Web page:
In the iron-rich areas around Lake Superior, there are deposits of banded iron formation. In addition to being called banded iron formation, many rockhounds label specimens as Jasperite, Jaspite, or Jaspelite. This is a distinctive type of rock found in Precambrian sedimentary rocks. The structures consist of repeated layers of iron oxides, either magnetite or hematite, alternating with bands of iron-poor chert or jasper. Some of the banded iron formations date back to 3 billion years ago. However, most formed around 1.8 billion years ago: others are much younger.
The total amount of oxygen locked up in the chemical bonds of the banded iron beds is believed to be perhaps twenty times the volume of oxygen present in the modern atmosphere. Banded iron beds are an important commercial source of iron ore. They exist in several areas of the world including Western Australia, Minnesota, and the Upper Peninsula of Michigan.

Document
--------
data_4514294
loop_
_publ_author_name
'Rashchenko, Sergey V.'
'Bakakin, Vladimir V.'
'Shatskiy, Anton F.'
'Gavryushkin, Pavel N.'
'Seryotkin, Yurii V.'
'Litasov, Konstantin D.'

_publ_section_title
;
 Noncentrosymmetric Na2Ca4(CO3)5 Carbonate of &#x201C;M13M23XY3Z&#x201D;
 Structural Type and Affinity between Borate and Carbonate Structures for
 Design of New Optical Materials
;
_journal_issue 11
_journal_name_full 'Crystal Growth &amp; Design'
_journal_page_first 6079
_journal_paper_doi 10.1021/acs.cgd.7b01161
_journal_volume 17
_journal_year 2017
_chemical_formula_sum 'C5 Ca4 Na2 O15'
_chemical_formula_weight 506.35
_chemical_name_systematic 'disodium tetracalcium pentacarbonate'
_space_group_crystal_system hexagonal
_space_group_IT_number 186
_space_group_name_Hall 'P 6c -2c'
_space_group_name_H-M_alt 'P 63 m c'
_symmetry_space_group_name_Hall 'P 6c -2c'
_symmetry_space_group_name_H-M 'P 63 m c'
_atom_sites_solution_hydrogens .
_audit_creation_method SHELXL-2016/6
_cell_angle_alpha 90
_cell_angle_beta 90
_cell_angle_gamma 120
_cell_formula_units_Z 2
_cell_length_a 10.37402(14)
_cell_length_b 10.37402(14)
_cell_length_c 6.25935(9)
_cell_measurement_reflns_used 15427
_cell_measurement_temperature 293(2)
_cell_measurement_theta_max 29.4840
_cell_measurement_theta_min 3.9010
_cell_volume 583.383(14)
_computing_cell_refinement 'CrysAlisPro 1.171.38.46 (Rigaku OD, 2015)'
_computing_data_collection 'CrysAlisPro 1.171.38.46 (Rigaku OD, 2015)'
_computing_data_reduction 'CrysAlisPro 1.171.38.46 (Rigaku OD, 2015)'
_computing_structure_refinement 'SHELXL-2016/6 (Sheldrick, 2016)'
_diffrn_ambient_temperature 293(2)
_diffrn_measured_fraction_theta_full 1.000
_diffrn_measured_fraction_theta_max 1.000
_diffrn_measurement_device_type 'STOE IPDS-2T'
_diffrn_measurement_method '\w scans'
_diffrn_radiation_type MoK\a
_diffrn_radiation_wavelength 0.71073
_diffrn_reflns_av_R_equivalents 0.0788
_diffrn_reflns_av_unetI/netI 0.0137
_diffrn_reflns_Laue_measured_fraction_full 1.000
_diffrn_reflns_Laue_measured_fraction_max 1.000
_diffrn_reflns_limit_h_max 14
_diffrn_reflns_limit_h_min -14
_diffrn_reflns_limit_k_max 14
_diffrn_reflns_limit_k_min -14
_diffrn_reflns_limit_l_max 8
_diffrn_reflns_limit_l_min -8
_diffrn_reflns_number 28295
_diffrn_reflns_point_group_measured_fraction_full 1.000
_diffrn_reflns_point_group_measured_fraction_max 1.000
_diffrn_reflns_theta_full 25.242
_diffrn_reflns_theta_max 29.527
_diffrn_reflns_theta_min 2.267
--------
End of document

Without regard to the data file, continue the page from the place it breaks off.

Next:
Scientists believe that the banded iron layers formed in sea water as the result of oxygen released by photosynthetic bacteria. The oxygen combined with dissolved iron in the oceans to form insoluble iron oxides, which precipitated out forming a thin layer at the bottom of the ocean. It seems that the amount of oxygen varied, perhaps by season, so that at other times chert or jasper formed intermediate layers when oxygen levels were lower.
The picture of the Jasperite boulder included above is in a boulder garden at my friends house (Kat and Ken), who live near Aitkin, MN. The other photo I took of a specimen for sale at the Ishpeming Gem and Mineral Show earlier this month.